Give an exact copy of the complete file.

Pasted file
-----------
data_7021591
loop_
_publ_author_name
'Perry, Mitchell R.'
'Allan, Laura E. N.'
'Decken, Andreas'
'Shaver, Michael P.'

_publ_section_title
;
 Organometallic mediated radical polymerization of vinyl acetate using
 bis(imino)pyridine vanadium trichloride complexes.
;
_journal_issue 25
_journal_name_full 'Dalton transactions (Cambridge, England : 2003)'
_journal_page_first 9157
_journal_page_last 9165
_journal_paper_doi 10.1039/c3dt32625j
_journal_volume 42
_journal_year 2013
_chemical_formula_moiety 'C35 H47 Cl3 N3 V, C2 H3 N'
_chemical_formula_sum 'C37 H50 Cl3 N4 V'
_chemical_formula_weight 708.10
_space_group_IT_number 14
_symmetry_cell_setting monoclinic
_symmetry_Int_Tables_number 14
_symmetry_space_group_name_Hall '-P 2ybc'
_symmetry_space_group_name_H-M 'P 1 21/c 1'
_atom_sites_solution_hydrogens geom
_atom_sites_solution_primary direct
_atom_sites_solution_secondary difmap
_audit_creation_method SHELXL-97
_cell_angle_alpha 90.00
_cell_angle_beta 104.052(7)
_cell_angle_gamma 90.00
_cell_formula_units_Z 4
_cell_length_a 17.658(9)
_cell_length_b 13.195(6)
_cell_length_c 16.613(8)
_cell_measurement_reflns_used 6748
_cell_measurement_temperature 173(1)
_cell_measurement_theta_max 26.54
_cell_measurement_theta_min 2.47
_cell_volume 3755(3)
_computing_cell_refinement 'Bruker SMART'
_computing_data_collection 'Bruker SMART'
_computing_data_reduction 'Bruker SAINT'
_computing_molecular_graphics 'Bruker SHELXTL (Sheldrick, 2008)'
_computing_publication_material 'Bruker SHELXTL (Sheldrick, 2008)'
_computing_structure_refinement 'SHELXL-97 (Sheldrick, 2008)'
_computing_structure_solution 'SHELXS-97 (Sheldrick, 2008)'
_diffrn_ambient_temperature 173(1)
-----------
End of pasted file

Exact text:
data_7021591
loop_
_publ_author_name
'Perry, Mitchell R.'
'Allan, Laura E. N.'
'Decken, Andreas'
'Shaver, Michael P.'

_publ_section_title
;
 Organometallic mediated radical polymerization of vinyl acetate using
 bis(imino)pyridine vanadium trichloride complexes.
;
_journal_issue 25
_journal_name_full 'Dalton transactions (Cambridge, England : 2003)'
_journal_page_first 9157
_journal_page_last 9165
_journal_paper_doi 10.1039/c3dt32625j
_journal_volume 42
_journal_year 2013
_chemical_formula_moiety 'C35 H47 Cl3 N3 V, C2 H3 N'
_chemical_formula_sum 'C37 H50 Cl3 N4 V'
_chemical_formula_weight 708.10
_space_group_IT_number 14
_symmetry_cell_setting monoclinic
_symmetry_Int_Tables_number 14
_symmetry_space_group_name_Hall '-P 2ybc'
_symmetry_space_group_name_H-M 'P 1 21/c 1'
_atom_sites_solution_hydrogens geom
_atom_sites_solution_primary direct
_atom_sites_solution_secondary difmap
_audit_creation_method SHELXL-97
_cell_angle_alpha 90.00
_cell_angle_beta 104.052(7)
_cell_angle_gamma 90.00
_cell_formula_units_Z 4
_cell_length_a 17.658(9)
_cell_length_b 13.195(6)
_cell_length_c 16.613(8)
_cell_measurement_reflns_used 6748
_cell_measurement_temperature 173(1)
_cell_measurement_theta_max 26.54
_cell_measurement_theta_min 2.47
_cell_volume 3755(3)
_computing_cell_refinement 'Bruker SMART'
_computing_data_collection 'Bruker SMART'
_computing_data_reduction 'Bruker SAINT'
_computing_molecular_graphics 'Bruker SHELXTL (Sheldrick, 2008)'
_computing_publication_material 'Bruker SHELXTL (Sheldrick, 2008)'
_computing_structure_refinement 'SHELXL-97 (Sheldrick, 2008)'
_computing_structure_solution 'SHELXS-97 (Sheldrick, 2008)'
_diffrn_ambient_temperature 173(1)